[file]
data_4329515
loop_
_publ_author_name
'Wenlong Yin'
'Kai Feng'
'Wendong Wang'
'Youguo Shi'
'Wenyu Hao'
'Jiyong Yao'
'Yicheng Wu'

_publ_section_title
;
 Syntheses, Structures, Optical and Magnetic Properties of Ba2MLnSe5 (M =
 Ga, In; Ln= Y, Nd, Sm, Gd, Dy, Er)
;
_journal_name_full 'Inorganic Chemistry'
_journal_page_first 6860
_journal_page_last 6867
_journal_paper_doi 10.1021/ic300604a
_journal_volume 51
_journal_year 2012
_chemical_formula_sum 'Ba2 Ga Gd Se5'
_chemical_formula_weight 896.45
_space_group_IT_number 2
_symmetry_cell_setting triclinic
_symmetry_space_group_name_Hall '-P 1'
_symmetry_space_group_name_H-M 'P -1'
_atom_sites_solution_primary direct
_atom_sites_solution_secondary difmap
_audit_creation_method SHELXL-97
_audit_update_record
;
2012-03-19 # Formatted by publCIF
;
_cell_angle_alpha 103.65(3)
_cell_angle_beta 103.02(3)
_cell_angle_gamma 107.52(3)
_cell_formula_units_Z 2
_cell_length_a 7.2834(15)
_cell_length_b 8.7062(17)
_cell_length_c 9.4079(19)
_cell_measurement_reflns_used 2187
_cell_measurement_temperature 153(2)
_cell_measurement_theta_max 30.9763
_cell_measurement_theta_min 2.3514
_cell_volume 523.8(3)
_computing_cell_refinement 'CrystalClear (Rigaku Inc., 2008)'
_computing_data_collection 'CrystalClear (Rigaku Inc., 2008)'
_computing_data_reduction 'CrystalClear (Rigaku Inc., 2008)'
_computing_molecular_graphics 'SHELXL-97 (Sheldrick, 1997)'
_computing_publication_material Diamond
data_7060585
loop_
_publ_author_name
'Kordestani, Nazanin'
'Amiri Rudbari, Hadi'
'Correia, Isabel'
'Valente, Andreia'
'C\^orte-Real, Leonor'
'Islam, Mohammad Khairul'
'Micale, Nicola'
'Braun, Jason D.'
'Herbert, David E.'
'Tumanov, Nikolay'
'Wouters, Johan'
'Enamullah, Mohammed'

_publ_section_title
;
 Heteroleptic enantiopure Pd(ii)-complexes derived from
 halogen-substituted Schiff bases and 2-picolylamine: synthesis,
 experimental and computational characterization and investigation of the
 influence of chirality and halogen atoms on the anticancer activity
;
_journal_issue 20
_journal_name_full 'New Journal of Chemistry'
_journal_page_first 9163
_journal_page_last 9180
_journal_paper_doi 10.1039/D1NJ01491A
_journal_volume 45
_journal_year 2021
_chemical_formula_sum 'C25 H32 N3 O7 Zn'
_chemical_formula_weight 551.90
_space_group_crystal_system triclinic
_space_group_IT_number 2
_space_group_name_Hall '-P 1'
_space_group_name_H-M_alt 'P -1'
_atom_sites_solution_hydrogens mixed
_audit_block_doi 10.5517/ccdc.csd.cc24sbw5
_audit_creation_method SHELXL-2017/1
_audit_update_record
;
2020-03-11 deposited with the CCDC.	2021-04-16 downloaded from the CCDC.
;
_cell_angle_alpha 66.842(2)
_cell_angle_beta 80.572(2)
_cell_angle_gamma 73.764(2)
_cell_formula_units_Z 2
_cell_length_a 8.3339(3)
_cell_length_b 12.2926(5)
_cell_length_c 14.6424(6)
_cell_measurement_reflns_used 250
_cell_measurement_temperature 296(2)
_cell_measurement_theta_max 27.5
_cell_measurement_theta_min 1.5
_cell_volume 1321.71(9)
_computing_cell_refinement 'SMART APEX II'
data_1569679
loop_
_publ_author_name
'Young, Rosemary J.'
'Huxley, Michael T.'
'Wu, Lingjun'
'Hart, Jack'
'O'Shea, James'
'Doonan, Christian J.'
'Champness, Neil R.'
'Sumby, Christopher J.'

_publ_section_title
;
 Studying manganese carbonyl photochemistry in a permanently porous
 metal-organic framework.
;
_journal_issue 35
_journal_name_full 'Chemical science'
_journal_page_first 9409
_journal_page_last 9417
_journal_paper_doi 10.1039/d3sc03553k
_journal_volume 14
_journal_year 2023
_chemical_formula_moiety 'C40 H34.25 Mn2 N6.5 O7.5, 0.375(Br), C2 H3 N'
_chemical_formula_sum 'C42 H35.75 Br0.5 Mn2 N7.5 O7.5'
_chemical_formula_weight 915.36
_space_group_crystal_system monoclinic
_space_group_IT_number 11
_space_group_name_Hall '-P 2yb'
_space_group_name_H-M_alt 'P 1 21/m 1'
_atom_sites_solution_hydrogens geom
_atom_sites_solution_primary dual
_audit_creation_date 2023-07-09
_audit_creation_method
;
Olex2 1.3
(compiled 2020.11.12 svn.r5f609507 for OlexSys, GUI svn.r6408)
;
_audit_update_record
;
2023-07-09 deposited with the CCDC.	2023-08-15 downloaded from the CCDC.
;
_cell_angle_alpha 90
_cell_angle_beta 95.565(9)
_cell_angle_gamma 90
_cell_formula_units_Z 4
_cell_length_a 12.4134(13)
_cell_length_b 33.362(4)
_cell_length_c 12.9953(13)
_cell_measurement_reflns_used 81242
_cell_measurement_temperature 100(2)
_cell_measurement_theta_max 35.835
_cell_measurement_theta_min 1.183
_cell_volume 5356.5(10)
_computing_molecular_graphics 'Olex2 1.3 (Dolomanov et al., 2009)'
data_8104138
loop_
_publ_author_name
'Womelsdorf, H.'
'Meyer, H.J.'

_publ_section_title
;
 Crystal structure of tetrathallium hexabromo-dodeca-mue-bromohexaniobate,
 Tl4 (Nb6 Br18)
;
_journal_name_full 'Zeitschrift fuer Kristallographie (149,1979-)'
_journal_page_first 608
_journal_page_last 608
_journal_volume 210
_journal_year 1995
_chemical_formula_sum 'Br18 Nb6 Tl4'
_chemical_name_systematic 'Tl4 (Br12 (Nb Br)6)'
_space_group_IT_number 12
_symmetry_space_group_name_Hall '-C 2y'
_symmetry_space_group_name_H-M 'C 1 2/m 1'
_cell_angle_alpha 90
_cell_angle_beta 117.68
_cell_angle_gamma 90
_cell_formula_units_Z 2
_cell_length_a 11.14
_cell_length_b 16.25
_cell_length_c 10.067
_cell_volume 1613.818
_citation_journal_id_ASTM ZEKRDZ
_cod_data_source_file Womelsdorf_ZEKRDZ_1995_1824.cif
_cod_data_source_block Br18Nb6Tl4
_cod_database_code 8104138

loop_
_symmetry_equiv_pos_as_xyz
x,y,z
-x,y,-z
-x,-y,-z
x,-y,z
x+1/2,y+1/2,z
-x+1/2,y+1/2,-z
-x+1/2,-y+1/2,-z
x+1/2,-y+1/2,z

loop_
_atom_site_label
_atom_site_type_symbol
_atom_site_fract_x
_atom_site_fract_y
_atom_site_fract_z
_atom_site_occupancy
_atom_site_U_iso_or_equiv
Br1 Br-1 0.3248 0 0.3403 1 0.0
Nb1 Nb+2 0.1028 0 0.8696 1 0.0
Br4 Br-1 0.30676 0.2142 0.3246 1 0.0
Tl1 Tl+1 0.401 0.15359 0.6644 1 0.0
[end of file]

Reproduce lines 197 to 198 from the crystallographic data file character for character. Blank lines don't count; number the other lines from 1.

-x,y,-z
-x,-y,-z